English hawthorn is a small, low-branched, round-headed deciduous tree from Europe. It bears showy clusters of white flowers in late spring, followed by small spherical fruits that ripen red in fall. The small, lobed, glossy dark green leaves do not brighten in fall. The stiff spreading or ascending limbs brandish long spines, which are beautiful when frosted with snow.
Although tolerating a wide range of conditions, this tree does best in well drained soil and full sun. It fares poorly in regions with hot humid summers. In moist climates it often suffers from leaf blight, which can defoliate trees by midsummer. Where it does well it makes a lovely specimen tree with year-round interest. Site this tree where its spines will not harm pedestrians and vehicles. It sometimes escapes gardens, and is considered a weed in some areas. (info source: Learn2Grow.com)
Genus - Crataegus
Species - Laevigata
Common name - English Hawthorn
Pre-Treatment - Required
Hardiness zones - 5 - 8
Height - 18'-25' / 5.50 - 8 m
Spread - 20'-25' / 6 - 8 m
Plant type - Small Tree
Vegetation type - Decidious
Exposure - Full Sun
Growth rate - Slow
Soil PH - Acidic, Neutral
Soil type - Clay, Loam, Sand, Well Drained
Water requirements - Average Water
Landscape uses - Feature Plant, Mixed Border, Screening / Wind Break, Shade Trees, Street Trees
Germination rate - 70%
Bloom season - Late Spring
Leaf / Flower color - Green, Dark Green / White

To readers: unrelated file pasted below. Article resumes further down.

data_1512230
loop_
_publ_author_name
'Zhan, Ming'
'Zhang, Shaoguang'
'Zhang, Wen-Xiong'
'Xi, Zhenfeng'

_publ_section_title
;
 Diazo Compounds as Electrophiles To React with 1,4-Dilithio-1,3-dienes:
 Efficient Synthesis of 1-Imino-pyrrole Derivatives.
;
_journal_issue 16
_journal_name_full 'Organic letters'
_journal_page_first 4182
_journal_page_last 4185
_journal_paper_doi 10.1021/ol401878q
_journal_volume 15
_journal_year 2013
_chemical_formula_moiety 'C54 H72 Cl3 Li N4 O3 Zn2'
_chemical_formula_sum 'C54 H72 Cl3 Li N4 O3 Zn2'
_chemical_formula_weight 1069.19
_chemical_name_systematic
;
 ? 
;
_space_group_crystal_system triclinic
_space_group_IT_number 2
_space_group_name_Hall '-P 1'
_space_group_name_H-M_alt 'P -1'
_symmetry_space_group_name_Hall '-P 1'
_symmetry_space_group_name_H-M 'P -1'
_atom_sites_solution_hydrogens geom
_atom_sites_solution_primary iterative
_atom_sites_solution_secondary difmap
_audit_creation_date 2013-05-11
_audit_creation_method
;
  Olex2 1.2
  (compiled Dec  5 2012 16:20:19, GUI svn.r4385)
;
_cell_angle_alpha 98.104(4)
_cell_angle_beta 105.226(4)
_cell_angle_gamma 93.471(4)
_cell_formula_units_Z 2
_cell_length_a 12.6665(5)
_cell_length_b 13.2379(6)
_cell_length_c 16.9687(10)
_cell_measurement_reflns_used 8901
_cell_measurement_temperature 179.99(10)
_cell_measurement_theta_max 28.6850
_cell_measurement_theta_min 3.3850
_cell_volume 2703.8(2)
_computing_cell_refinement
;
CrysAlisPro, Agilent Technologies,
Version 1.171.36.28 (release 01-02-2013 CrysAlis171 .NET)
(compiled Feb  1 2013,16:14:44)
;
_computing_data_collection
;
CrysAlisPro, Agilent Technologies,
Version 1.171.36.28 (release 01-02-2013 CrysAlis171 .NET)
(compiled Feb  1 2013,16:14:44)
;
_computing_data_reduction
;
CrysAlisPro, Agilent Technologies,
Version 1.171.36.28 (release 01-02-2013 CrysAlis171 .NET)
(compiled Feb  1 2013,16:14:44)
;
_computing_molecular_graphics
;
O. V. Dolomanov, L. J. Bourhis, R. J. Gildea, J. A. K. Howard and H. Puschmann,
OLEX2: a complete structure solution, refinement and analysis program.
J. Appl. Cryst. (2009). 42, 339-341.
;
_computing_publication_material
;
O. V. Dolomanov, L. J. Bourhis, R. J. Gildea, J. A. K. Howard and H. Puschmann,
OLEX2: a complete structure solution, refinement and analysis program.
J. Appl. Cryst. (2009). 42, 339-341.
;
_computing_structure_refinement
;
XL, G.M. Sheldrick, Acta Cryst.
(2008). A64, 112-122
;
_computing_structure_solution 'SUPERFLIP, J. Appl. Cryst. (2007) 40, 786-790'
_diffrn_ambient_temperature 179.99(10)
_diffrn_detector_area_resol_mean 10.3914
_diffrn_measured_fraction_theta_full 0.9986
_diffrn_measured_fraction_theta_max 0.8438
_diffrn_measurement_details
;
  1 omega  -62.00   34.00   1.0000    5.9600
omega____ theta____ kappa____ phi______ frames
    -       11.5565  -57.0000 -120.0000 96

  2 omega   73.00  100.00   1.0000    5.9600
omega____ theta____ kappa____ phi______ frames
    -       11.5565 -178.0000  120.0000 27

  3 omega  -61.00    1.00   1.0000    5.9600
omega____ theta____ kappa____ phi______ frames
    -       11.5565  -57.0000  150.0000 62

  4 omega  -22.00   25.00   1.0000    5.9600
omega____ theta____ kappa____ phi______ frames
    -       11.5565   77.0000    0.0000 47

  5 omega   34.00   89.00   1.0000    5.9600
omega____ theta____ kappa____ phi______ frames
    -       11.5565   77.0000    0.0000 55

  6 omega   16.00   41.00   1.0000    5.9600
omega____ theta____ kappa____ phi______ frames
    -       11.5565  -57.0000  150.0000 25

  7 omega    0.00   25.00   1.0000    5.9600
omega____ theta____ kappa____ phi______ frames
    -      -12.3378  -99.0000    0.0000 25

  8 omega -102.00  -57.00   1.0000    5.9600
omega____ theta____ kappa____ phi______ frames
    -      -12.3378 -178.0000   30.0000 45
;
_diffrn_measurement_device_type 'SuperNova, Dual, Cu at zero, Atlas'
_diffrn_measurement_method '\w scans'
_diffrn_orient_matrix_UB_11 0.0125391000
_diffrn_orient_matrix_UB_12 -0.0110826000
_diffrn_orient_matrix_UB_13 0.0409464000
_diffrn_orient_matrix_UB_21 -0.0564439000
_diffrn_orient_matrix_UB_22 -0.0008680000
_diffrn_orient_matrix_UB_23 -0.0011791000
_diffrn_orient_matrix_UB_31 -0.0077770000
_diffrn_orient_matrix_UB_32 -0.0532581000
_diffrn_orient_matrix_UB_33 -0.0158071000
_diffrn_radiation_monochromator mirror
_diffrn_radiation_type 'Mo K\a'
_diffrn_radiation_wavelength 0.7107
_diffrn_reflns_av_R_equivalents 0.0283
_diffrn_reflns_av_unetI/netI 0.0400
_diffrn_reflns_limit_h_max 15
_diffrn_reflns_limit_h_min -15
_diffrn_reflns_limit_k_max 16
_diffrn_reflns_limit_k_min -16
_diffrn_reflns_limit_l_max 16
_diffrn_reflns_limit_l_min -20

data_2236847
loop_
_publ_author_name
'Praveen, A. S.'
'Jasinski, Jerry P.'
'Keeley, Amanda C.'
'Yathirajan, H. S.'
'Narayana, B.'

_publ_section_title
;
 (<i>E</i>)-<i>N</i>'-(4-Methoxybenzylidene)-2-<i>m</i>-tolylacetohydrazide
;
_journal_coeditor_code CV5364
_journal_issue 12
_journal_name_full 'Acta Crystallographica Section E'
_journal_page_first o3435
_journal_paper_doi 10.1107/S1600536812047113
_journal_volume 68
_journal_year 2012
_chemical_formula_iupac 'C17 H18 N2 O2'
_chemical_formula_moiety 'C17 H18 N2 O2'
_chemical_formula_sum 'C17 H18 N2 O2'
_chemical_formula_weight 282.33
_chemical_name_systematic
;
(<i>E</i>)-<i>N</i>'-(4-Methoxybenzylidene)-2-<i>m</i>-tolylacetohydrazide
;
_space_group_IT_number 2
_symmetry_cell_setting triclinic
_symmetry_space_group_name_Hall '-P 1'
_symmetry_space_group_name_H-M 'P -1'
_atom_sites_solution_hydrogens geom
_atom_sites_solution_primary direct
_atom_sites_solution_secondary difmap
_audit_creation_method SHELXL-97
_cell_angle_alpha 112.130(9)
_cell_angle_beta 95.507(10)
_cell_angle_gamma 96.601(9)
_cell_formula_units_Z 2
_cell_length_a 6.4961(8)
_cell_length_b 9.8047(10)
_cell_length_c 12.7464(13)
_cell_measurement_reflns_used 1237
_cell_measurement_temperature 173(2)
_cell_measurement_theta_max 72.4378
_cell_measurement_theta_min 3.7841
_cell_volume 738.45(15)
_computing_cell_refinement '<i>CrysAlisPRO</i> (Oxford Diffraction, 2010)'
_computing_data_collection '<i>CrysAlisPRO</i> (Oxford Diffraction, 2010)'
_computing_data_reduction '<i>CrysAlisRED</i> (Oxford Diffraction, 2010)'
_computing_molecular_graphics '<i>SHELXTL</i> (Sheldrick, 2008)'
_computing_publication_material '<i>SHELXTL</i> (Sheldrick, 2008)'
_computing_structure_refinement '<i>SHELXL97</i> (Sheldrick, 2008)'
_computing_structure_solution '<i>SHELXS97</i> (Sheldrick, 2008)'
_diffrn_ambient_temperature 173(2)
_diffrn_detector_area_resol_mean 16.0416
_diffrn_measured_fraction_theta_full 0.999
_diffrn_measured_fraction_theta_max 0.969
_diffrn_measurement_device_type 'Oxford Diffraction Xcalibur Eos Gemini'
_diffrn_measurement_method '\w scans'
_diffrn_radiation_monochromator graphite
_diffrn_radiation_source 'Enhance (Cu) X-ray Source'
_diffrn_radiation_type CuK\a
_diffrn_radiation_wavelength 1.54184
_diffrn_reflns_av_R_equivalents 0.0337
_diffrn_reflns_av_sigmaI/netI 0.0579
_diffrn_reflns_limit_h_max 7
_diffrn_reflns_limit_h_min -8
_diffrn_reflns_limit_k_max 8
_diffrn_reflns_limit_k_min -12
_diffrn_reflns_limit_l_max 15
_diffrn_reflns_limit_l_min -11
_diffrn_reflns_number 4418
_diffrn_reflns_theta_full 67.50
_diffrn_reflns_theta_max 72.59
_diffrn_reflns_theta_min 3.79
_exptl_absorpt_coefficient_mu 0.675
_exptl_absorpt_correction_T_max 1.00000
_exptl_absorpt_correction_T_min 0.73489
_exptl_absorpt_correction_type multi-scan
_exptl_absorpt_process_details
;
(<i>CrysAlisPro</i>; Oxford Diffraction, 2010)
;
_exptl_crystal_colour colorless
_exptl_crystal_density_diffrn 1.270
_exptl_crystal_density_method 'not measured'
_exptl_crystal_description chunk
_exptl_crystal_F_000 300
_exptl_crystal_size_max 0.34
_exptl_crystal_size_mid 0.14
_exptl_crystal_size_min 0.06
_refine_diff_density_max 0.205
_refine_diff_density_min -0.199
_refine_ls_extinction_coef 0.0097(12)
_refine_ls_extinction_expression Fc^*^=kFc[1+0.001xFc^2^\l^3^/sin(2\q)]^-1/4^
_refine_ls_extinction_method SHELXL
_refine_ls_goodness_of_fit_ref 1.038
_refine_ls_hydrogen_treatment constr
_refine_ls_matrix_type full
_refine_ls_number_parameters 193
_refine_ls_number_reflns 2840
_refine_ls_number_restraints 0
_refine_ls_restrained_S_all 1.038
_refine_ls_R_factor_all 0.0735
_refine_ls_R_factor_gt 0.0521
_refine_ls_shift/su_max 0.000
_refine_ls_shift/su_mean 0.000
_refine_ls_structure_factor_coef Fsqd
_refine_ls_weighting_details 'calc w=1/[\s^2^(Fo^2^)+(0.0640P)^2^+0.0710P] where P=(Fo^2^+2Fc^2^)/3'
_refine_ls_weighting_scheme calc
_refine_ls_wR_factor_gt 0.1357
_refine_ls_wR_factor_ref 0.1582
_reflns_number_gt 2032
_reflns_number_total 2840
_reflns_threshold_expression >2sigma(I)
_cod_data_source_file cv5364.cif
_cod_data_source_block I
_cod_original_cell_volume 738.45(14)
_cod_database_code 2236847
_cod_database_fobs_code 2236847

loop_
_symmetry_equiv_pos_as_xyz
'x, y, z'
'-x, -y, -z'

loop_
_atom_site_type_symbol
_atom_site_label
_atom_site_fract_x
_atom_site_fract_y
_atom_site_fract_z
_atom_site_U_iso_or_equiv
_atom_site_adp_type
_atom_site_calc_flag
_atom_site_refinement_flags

|Germination||1. Wrap the hawthorn seeds in a moistened paper towel. Place the paper towel inside a sealable plastic bag. Store the seeds this way for 90 days inside a refrigerator to cold-stratify them.|
2. Fill a 1-gallon plastic pot with a mixture of equal measures potting soil and compost. Sow two hawthorn seeds in the pot to a depth of 1/4 inch. Water the pot to a depth of 1 inch.
3. Place the pot outdoors, either against a south-facing wall or in a cold frame, where they will be exposed to normal outdoor temperature fluctuations and precipitation.
4. Water the hawthorn seeds only during extended periods of dry weather to keep the soil moist, at a depth of 1 inch. Avoid overwatering the hawthorn seeds since they might rot.
5. Check the pot periodically to ensure no birds or rodents have taken the hawthorn seeds. Place mesh over the top of the pot if it appears that creatures are foraging for the seeds.
6. Watch for signs of germination starting 18 months after sowing. Thin the hawthorn seedlings once they reach 2 inches in height. Remove the less vigorous of the two seedlings.
7. Keep the hawthorn seedling in the pot with evenly moist soil until it reaches 12 inches in height, then plant it in a permanent bed with partial sun. (source: eHow.com)